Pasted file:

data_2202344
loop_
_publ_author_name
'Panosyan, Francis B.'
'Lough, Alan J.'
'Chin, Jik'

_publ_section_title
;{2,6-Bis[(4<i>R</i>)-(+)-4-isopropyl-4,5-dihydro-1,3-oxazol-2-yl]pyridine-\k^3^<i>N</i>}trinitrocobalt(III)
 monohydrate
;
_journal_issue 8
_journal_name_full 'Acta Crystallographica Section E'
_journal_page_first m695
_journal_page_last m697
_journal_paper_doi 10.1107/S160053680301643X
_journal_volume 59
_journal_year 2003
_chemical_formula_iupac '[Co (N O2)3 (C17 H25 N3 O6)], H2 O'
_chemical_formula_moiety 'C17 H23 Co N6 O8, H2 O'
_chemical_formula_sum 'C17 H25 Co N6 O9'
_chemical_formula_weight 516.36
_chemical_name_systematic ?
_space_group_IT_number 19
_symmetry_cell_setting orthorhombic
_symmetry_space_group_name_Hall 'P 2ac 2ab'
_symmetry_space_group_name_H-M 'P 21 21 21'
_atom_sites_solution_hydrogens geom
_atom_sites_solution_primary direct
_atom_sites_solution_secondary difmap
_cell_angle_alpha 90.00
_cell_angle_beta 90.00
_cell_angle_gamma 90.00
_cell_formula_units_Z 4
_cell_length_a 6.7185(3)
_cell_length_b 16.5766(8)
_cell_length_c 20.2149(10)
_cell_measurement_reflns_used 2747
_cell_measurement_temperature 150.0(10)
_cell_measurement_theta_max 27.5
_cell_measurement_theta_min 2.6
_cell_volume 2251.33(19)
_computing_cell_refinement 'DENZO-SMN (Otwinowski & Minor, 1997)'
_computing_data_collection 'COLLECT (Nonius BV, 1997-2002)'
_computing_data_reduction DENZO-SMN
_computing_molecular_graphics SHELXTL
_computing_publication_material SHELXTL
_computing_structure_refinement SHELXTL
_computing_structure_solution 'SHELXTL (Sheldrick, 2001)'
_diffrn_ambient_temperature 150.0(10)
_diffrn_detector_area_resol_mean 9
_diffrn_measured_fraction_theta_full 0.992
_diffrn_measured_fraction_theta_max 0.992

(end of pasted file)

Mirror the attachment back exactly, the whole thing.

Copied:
data_2202344
loop_
_publ_author_name
'Panosyan, Francis B.'
'Lough, Alan J.'
'Chin, Jik'

_publ_section_title
;{2,6-Bis[(4<i>R</i>)-(+)-4-isopropyl-4,5-dihydro-1,3-oxazol-2-yl]pyridine-\k^3^<i>N</i>}trinitrocobalt(III)
 monohydrate
;
_journal_issue 8
_journal_name_full 'Acta Crystallographica Section E'
_journal_page_first m695
_journal_page_last m697
_journal_paper_doi 10.1107/S160053680301643X
_journal_volume 59
_journal_year 2003
_chemical_formula_iupac '[Co (N O2)3 (C17 H25 N3 O6)], H2 O'
_chemical_formula_moiety 'C17 H23 Co N6 O8, H2 O'
_chemical_formula_sum 'C17 H25 Co N6 O9'
_chemical_formula_weight 516.36
_chemical_name_systematic ?
_space_group_IT_number 19
_symmetry_cell_setting orthorhombic
_symmetry_space_group_name_Hall 'P 2ac 2ab'
_symmetry_space_group_name_H-M 'P 21 21 21'
_atom_sites_solution_hydrogens geom
_atom_sites_solution_primary direct
_atom_sites_solution_secondary difmap
_cell_angle_alpha 90.00
_cell_angle_beta 90.00
_cell_angle_gamma 90.00
_cell_formula_units_Z 4
_cell_length_a 6.7185(3)
_cell_length_b 16.5766(8)
_cell_length_c 20.2149(10)
_cell_measurement_reflns_used 2747
_cell_measurement_temperature 150.0(10)
_cell_measurement_theta_max 27.5
_cell_measurement_theta_min 2.6
_cell_volume 2251.33(19)
_computing_cell_refinement 'DENZO-SMN (Otwinowski & Minor, 1997)'
_computing_data_collection 'COLLECT (Nonius BV, 1997-2002)'
_computing_data_reduction DENZO-SMN
_computing_molecular_graphics SHELXTL
_computing_publication_material SHELXTL
_computing_structure_refinement SHELXTL
_computing_structure_solution 'SHELXTL (Sheldrick, 2001)'
_diffrn_ambient_temperature 150.0(10)
_diffrn_detector_area_resol_mean 9
_diffrn_measured_fraction_theta_full 0.992
_diffrn_measured_fraction_theta_max 0.992